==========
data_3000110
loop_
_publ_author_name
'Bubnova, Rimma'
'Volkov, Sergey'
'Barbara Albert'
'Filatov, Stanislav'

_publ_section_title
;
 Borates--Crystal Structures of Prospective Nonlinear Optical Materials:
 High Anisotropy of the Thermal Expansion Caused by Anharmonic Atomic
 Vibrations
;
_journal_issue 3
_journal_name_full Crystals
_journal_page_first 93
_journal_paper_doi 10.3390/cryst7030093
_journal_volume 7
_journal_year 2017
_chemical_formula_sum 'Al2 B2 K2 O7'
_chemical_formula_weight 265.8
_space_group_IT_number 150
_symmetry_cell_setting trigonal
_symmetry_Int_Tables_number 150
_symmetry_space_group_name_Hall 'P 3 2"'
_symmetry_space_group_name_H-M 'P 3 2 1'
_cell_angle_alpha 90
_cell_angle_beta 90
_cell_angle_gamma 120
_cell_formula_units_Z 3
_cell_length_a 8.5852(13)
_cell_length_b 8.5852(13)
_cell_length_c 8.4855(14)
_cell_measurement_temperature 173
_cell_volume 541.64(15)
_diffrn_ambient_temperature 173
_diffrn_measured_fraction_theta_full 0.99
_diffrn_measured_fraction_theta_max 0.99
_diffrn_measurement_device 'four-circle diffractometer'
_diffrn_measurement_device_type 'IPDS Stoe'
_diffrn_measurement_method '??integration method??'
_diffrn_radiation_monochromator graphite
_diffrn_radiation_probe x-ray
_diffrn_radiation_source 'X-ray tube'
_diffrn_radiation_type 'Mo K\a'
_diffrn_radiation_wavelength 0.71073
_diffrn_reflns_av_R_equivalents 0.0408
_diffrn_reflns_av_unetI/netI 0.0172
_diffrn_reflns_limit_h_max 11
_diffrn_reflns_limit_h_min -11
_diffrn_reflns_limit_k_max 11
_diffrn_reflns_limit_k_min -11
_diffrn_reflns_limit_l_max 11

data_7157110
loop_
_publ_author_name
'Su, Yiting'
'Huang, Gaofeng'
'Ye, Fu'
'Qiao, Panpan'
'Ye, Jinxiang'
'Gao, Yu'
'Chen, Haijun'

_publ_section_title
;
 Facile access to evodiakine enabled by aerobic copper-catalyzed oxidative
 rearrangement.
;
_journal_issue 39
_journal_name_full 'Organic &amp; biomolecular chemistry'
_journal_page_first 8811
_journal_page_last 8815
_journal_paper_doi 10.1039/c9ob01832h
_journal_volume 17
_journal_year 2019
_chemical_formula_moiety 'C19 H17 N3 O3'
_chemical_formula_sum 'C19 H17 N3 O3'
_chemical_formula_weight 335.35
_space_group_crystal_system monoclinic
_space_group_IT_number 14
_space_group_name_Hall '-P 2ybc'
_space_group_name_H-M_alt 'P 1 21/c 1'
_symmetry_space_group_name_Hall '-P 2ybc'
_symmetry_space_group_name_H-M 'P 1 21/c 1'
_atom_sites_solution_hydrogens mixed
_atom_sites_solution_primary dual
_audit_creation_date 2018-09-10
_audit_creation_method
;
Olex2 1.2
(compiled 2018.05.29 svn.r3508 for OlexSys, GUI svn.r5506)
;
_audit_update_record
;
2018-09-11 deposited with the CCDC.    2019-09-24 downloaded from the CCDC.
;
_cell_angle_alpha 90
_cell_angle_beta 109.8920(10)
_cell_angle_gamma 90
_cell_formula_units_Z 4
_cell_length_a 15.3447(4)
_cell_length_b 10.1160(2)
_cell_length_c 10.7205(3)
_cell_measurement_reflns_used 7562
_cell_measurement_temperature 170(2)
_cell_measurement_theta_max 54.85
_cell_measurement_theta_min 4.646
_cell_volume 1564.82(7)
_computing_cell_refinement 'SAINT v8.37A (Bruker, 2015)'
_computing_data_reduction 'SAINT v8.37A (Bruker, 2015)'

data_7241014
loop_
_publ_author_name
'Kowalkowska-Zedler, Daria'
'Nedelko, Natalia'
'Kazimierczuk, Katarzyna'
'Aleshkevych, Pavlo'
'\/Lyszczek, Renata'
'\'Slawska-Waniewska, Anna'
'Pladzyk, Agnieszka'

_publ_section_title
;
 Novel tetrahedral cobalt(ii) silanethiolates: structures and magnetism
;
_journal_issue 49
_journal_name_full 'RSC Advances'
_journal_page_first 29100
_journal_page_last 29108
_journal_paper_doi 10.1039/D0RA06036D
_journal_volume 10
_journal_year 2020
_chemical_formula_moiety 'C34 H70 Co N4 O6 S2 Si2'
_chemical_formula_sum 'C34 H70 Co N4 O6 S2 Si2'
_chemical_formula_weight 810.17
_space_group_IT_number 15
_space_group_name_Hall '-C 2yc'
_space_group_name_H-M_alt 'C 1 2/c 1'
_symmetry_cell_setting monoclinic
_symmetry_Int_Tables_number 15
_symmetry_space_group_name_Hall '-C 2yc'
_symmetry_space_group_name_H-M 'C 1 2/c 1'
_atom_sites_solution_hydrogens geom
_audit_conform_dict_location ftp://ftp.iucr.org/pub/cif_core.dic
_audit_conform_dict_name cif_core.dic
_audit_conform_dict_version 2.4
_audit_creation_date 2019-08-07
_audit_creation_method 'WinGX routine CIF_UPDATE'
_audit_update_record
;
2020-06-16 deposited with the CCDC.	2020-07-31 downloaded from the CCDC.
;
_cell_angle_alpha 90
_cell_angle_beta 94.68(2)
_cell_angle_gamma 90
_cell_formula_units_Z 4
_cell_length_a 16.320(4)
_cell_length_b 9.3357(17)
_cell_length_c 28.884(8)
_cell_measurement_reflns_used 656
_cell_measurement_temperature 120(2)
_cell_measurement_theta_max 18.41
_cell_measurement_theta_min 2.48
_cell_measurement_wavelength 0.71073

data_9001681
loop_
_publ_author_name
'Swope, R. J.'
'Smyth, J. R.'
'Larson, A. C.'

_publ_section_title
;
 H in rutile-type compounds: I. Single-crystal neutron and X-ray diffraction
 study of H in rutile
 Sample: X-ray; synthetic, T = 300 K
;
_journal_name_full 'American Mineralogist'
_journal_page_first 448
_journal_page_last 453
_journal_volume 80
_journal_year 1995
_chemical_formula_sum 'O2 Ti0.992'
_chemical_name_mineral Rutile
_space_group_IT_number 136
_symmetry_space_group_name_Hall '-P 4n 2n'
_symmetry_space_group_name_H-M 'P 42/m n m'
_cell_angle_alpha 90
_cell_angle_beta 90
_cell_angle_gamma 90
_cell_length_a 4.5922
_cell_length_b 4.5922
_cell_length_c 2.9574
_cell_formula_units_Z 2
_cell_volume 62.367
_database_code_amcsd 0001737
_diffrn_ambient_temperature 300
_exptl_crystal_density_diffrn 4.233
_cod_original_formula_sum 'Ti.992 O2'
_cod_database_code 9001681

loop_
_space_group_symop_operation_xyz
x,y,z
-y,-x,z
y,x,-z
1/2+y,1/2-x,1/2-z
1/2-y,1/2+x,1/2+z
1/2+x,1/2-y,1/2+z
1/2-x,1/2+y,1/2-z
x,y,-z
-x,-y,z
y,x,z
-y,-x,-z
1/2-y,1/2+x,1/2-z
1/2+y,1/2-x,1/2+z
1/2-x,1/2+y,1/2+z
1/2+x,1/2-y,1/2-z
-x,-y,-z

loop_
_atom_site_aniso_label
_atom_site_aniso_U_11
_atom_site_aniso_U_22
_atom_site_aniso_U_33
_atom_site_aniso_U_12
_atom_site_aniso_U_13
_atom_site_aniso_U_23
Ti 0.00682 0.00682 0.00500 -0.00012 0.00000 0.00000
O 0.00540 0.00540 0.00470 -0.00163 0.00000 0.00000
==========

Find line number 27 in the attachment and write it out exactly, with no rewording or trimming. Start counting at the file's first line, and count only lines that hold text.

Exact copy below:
_cell_angle_alpha 90